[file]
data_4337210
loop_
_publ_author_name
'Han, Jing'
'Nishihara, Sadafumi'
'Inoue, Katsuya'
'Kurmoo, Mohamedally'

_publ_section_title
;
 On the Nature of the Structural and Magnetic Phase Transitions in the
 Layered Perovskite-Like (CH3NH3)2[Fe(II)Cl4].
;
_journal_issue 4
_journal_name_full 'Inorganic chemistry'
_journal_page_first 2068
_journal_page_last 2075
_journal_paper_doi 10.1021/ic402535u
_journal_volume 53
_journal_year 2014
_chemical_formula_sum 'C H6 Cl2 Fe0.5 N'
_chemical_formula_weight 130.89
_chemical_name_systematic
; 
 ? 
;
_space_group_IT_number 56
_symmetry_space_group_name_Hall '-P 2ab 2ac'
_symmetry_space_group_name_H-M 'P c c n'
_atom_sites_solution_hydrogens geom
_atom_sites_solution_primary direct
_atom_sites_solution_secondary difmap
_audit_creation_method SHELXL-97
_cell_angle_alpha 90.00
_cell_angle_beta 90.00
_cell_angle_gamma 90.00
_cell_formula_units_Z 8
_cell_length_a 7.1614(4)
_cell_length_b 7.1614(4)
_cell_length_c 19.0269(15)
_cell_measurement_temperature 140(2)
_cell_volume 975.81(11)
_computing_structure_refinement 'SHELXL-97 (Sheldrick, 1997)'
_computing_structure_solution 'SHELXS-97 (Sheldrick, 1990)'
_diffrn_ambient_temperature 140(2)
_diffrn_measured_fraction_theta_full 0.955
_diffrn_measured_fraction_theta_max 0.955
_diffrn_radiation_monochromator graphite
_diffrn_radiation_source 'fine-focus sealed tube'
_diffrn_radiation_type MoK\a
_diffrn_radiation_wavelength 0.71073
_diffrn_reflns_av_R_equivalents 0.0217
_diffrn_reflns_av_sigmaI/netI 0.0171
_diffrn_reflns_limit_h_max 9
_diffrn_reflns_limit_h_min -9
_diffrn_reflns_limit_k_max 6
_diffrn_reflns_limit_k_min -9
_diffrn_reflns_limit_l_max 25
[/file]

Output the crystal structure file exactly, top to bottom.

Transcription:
data_4337210
loop_
_publ_author_name
'Han, Jing'
'Nishihara, Sadafumi'
'Inoue, Katsuya'
'Kurmoo, Mohamedally'

_publ_section_title
;
 On the Nature of the Structural and Magnetic Phase Transitions in the
 Layered Perovskite-Like (CH3NH3)2[Fe(II)Cl4].
;
_journal_issue 4
_journal_name_full 'Inorganic chemistry'
_journal_page_first 2068
_journal_page_last 2075
_journal_paper_doi 10.1021/ic402535u
_journal_volume 53
_journal_year 2014
_chemical_formula_sum 'C H6 Cl2 Fe0.5 N'
_chemical_formula_weight 130.89
_chemical_name_systematic
; 
 ? 
;
_space_group_IT_number 56
_symmetry_space_group_name_Hall '-P 2ab 2ac'
_symmetry_space_group_name_H-M 'P c c n'
_atom_sites_solution_hydrogens geom
_atom_sites_solution_primary direct
_atom_sites_solution_secondary difmap
_audit_creation_method SHELXL-97
_cell_angle_alpha 90.00
_cell_angle_beta 90.00
_cell_angle_gamma 90.00
_cell_formula_units_Z 8
_cell_length_a 7.1614(4)
_cell_length_b 7.1614(4)
_cell_length_c 19.0269(15)
_cell_measurement_temperature 140(2)
_cell_volume 975.81(11)
_computing_structure_refinement 'SHELXL-97 (Sheldrick, 1997)'
_computing_structure_solution 'SHELXS-97 (Sheldrick, 1990)'
_diffrn_ambient_temperature 140(2)
_diffrn_measured_fraction_theta_full 0.955
_diffrn_measured_fraction_theta_max 0.955
_diffrn_radiation_monochromator graphite
_diffrn_radiation_source 'fine-focus sealed tube'
_diffrn_radiation_type MoK\a
_diffrn_radiation_wavelength 0.71073
_diffrn_reflns_av_R_equivalents 0.0217
_diffrn_reflns_av_sigmaI/netI 0.0171
_diffrn_reflns_limit_h_max 9
_diffrn_reflns_limit_h_min -9
_diffrn_reflns_limit_k_max 6
_diffrn_reflns_limit_k_min -9
_diffrn_reflns_limit_l_max 25